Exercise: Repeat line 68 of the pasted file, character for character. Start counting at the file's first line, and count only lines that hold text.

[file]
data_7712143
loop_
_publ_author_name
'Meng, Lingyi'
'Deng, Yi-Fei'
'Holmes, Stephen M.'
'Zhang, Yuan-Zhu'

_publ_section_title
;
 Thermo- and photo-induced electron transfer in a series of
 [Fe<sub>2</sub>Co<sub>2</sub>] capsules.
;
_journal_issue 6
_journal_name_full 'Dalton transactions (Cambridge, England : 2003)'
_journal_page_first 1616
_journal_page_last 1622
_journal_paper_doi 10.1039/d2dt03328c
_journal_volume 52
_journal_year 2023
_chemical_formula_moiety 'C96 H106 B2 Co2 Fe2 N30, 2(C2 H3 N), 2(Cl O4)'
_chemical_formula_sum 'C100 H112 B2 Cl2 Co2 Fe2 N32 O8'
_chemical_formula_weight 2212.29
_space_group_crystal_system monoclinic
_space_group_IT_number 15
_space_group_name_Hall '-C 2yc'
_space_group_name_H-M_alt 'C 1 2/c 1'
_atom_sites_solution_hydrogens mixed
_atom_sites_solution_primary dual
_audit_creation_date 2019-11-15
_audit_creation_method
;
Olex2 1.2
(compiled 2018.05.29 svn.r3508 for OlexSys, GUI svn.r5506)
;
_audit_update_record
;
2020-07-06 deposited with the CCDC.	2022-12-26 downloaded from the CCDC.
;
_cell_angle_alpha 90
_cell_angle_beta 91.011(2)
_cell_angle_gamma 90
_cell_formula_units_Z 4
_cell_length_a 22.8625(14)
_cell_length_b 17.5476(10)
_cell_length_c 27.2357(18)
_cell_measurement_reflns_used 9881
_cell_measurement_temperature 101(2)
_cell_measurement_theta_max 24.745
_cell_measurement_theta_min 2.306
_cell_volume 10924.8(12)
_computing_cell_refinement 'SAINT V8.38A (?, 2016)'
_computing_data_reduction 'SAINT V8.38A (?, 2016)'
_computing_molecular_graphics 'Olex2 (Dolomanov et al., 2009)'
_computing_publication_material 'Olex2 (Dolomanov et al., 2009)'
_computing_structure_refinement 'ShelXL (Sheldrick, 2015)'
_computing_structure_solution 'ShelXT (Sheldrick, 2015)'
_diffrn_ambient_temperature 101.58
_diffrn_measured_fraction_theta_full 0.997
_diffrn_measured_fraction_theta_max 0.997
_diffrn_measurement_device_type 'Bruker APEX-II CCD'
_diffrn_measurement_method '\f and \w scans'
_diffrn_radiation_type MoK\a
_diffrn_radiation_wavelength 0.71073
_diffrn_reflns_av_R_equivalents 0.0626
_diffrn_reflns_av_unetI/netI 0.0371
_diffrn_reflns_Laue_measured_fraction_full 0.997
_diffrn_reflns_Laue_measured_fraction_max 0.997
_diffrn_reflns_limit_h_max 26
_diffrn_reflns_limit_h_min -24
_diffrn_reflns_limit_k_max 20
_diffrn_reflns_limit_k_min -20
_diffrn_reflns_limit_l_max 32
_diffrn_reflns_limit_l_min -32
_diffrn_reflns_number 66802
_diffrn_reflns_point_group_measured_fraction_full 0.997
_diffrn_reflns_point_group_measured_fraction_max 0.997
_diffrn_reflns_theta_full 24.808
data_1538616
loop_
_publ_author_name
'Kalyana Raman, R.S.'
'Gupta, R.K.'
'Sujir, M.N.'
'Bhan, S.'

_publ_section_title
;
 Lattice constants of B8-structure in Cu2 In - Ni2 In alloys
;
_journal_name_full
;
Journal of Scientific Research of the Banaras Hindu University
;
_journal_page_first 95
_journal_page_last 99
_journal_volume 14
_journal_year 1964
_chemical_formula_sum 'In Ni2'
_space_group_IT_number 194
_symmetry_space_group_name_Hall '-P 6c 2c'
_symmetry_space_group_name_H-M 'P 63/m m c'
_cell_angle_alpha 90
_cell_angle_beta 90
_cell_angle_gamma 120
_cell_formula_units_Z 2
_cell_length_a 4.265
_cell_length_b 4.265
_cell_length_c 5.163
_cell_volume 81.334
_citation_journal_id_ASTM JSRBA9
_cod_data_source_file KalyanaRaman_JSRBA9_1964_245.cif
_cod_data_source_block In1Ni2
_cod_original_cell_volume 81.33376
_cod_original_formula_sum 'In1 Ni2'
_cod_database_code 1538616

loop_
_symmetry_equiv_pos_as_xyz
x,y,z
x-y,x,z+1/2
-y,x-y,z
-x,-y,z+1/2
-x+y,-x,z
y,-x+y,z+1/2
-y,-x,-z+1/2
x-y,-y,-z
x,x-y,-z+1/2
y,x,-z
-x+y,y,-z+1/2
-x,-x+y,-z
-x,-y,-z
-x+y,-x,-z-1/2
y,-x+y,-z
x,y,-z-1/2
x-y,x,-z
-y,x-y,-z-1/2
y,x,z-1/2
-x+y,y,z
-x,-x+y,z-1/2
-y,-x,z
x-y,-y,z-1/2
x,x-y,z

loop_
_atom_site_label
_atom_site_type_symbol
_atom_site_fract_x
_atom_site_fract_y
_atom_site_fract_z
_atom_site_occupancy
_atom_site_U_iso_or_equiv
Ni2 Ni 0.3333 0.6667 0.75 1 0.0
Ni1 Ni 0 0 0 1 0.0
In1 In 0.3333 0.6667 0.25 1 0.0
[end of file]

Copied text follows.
_diffrn_reflns_limit_h_max 26